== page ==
How to Get a Healthy Fresh Start
Modern kitchens have turned into a dumping ground. Instead of a pleasant environment where healthy foods are prepared, they've become a place to store sugar-filled snacks, leftover takeout food and cans of soda. Don't let it stay that way. Resolve to turn your kitchen into a junk-free oasis.
Start by thoroughly cleaning it from top to bottom. You want a nice welcome environment to prepare healthy meals in.
Make sure you have at least two non-stick frying pans, one non-stick pot for stews or soups and another non-stick pot for boiling water. Traditional pots are OK, but the non-stick varieties require less butter or oils when you're cooking. They're also easier to clean up.
If you don't have a steamer basket, get one. It should fit on top of one of the pots you boil water in. It's a quick and easy way to prepare vegetables. While you're at it, make sure you have a colander to rinse things off in.
Pick up a 9 x 13-inch dish for baking. Then check your cookie sheet. If it's black and burnt or losing its non-stick coating, it's time to replace it. There are several dishes you can bake instead of frying to reduce the fat. A mini loaf pan for making homemade protein bars is nice to have as well.
Get two cutting boards—one for vegetables and one for meat to prevent cross-contamination.
Keep a decorative bowl on the counter for fresh fruit. Make sure to put it someplace prominent, so you see it and eat the fruit. If you eat a lot of bananas, a banana tree will help prevent bruising.
Buy a blender for protein shakes. Then resolve to make at least one a week.
Come home to a hot meal by using a crock-pot (also known as a slow cooker). Fill it full of meat, vegetables and spices before you leave for the day. When you return, you'll have a fresh cooked homemade meal. Put the leftovers in individual serving containers and freeze them for another day.
Toss out the full-fat condiments. Regular mayonnaise, full-fat salad dressings and any jar or canned cheeses. Replace them with low-fat or fat-free salad dressings and mayonnaise. Mustard, bar-b-cue sauce and low sodium teriyaki sauces can also be good choices. Replace traditional jellies and jams with the low or sugar-free versions. Buy natural peanut butters that don't add extra sugar or large amounts of salt.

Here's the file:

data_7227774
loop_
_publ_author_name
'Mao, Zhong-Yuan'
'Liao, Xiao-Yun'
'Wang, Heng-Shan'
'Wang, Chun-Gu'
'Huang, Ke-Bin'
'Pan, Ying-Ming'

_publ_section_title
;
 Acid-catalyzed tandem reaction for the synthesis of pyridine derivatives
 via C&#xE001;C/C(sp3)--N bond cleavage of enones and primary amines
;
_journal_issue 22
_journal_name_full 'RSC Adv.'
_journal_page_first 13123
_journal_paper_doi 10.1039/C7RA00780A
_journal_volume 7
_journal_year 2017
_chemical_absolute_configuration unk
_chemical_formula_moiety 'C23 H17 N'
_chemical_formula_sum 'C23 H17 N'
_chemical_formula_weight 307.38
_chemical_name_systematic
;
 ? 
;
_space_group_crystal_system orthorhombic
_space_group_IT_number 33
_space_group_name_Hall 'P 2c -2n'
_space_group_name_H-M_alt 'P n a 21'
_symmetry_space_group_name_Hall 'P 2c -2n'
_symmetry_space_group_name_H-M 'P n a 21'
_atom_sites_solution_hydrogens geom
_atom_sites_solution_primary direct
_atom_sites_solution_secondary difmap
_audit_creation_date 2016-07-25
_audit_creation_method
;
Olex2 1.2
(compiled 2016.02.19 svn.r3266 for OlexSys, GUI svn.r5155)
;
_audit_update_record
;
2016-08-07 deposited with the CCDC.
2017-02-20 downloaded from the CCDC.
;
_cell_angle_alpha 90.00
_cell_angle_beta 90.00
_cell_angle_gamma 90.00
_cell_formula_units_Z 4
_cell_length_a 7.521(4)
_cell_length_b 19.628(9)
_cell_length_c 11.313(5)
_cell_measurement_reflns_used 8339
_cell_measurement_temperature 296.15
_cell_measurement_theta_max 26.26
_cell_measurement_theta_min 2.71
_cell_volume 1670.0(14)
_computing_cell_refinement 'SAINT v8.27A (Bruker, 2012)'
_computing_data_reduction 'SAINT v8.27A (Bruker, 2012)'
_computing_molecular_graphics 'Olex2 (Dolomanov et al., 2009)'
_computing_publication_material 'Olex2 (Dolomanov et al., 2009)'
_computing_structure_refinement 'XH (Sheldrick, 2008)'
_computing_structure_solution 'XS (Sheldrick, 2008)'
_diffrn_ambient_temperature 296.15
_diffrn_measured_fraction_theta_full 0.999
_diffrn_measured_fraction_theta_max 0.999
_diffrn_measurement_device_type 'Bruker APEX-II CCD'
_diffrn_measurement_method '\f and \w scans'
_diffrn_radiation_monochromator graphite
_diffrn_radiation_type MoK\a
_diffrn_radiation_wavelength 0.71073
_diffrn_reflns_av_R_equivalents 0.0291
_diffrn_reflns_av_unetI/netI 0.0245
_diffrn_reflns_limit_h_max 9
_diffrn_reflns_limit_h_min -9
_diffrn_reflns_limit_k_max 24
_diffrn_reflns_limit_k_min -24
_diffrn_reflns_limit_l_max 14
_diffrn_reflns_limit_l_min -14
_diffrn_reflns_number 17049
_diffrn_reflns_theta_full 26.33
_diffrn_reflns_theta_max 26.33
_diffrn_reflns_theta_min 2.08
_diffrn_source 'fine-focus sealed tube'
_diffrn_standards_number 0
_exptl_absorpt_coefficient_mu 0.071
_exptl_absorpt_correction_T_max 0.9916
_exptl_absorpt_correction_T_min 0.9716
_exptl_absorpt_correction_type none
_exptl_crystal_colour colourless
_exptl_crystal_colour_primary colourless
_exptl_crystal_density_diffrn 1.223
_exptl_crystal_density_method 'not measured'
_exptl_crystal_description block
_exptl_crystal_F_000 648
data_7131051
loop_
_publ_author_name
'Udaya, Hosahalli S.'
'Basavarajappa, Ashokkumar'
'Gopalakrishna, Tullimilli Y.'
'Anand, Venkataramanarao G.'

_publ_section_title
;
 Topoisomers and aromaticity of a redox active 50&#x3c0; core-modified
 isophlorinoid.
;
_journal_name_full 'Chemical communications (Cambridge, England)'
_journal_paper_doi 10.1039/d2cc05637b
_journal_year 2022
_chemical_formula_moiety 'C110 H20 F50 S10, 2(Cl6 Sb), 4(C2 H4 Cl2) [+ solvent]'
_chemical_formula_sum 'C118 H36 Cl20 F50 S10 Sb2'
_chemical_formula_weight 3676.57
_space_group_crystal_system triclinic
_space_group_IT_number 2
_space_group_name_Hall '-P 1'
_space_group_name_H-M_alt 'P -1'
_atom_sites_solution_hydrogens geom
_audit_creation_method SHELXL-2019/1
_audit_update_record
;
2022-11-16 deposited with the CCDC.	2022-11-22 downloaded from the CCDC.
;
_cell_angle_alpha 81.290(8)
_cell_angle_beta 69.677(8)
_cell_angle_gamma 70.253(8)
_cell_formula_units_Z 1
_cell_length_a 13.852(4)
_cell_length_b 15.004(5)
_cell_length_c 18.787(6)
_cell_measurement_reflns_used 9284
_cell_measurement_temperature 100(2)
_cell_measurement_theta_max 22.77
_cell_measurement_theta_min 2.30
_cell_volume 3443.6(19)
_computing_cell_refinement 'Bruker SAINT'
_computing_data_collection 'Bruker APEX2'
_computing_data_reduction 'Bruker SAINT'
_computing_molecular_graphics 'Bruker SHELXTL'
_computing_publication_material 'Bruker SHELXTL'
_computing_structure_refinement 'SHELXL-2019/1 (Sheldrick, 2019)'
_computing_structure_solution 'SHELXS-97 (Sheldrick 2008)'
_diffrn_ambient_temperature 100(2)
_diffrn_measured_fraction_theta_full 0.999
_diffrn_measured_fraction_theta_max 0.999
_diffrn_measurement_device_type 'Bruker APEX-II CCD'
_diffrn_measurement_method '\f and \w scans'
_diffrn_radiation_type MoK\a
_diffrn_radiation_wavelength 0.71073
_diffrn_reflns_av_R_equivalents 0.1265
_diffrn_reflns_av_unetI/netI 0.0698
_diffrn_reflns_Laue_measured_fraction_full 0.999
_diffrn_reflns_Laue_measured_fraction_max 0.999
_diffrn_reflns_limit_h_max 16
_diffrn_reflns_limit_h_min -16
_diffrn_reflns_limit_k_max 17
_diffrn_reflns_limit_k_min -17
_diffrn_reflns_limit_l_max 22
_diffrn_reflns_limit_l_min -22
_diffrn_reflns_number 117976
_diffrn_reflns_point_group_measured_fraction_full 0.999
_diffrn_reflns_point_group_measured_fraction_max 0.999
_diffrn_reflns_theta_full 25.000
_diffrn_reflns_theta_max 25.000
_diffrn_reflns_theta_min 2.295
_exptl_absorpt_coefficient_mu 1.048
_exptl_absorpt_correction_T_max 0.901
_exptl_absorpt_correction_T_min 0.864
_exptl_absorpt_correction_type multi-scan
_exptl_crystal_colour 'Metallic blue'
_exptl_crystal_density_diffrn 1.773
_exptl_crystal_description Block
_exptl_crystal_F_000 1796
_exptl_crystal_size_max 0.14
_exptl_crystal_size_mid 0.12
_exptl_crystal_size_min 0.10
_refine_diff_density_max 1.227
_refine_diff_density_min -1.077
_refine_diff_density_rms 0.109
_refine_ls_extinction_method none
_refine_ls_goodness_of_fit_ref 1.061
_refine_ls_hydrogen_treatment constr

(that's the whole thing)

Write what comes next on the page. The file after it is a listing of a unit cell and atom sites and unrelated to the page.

Put baking ingredients in airtight containers. Keep the bugs out and the freshness in.
Expose yourself to spices. When you want to make food more interesting, experiment with something exotic. Try a little basil, curry, orange peel, rosemary, sage or thyme in your food. Once a month, choose a new spice to sample. You'll find new ways to enjoy old foods without always putting salt, butter or fat on top.
Give away any bags of chips, boxes of cookies or tubs of ice cream. If you find it hard to resist temptation, get rid of the tempting foods that are nutritionally empty. When you want a treat, leave your house to get it and only buy a single serving. If you insist on keeping junk food around, limit yourself to just one thing. When there are several cheats to choose from, you're more likely to find one you'll give in to.
Stock up on fruits and vegetables, but do it with frozen ones that have nothing added. Frozen foods won't go bad quickly like fresh vegetables do, so you can always have some on hand. You also save money because you won't be throwing away spoiled produce. If you prefer canned foods, make sure to get the no salt and no sugar added varieties.
If you're cooking for one or two, separate foods destined for the freezer into individual portions. You can still save money buying that economy-sized package of meat, but with everything individually wrapped you only have to defrost what you plan on eating.
Print out healthy recipes and put healthy cookbooks out in the open—plan to prepare at least three healthy breakfasts, lunches and dinners each week. Write down your choices in the form of a menu and then make a shopping list based on that menu. Stick to your list and avoid impulse purchases.
Water is important, but don't fill your refrigerator with plastic bottles. Buy a filter for your faucet and keep a pitcher in the fridge. If you want bottles to take along with you, buy a few washable stainless steel ones. They're dishwasher safe and you can reuse them indefinitely.
Finally, post a picture of your goal on the refrigerator. It'll remind you why you're making healthier eating choices. Follow these steps and you'll save some money, drop some fat and turn your kitchen into the healthy haven it was meant to be.
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